Perimeter security not a panacea for data breaches

Read time 2min 50sec
Organisations need to come to the realisation that they need a layered approach to security in the event the perimeter is breached, says Gelmato.
Organisations need to come to the realisation that they need a layered approach to security in the event the perimeter is breached, says Gelmato.

Despite the increasing number of data breaches and more than 3.9 billion data records worldwide being lost or stolen since 2013, organisations continue to believe perimeter security technologies are effective against data breaches.

This is according to a recent Gemalto report, which surveyed 1 100 decision-makers, and which notes that in the next 12 months, the majority of respondents' organisations will increase their investment in perimeter technology.

The report says 68% will increase investment in perimeter security, 63% of respondents says they will increase investment in data security and 54% will do the same for identity and access control.

Commitment to invest in these technologies, on top of past substantial investment, demonstrates that organisations are willing to spend great sums to protect their data, it adds.

However, despite increased investments in perimeter security, organisations have not made significant improvements in reducing the number of data breaches, says the report.

"This research shows that there is indeed a big divide between perception and reality when it comes to the effectiveness of perimeter security," says Jason Hart, VP and chief technology officer for data protection at Gemalto.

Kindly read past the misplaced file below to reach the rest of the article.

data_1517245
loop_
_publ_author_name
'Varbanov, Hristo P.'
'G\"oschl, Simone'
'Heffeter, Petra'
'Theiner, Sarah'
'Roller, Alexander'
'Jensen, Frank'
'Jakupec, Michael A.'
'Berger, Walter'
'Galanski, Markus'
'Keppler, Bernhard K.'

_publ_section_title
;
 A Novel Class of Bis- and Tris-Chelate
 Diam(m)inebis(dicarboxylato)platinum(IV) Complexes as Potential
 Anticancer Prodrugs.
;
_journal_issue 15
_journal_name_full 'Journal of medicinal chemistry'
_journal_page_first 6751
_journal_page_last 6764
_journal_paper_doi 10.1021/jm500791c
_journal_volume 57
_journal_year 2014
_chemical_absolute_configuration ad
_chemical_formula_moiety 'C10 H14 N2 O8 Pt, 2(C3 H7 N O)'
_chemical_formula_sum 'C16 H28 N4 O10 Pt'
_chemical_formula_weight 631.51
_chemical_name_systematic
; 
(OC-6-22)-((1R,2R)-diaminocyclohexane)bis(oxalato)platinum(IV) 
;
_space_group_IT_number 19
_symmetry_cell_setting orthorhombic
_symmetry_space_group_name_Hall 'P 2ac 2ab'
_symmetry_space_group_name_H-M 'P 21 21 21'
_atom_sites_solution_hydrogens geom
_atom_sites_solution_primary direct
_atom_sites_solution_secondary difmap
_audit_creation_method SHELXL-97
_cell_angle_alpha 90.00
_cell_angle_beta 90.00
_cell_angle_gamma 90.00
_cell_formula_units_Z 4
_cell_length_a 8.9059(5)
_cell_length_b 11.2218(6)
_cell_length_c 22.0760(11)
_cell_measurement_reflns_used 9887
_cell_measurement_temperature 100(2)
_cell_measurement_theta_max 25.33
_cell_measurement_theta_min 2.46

Many businesses, including those in South Africa, typically respond to increased data security threats by shoring up their perimeter defences, notes Hart.

The days of breach prevention are over, yet many IT organisations continue to rely on perimeter security as the foundation of their security strategies, he adds.

He believes IT professionals need to shift their mindset from breach prevention to breach acceptance, and focus more on securing the breach by protecting the data itself and the users accessing the data.

Neil Cosser, identity and data protection manager for Africa at Gemalto, says if history has taught us anything, it's that walls are eventually breached and made obsolete.

The variety of breaches are vast and are becoming more sophisticated, notes Gelmato, adding security technology will need to be robust to protect organisations from attack.

While protecting the perimeter is important, organisations need to come to the realisation that they need a layered approach to security in the event the perimeter is breached, says the study.

Employing tools such as end-to-end encryption and two-factor authentication across the network and the cloud, can protect the whole organisation and, most importantly, the data, it adds.

Martin Walshaw, senior engineer at F5 Networks, says the nature of security approaches is changing rapidly, from being perimeter-oriented with well-defined borders to protect to now being more dynamic in nature with granular requirements across the network, the devices, and the applications.

The simplistic approach of placing a security appliance in front of defined perimeter is a thing of the past, he adds.

"With a number of high-profile breaches making news headlines recently, we're starting to see many IT professionals realise that the key is to have a multi-layered security approach, providing security at the edge and at the core though encryption," says Cosser.

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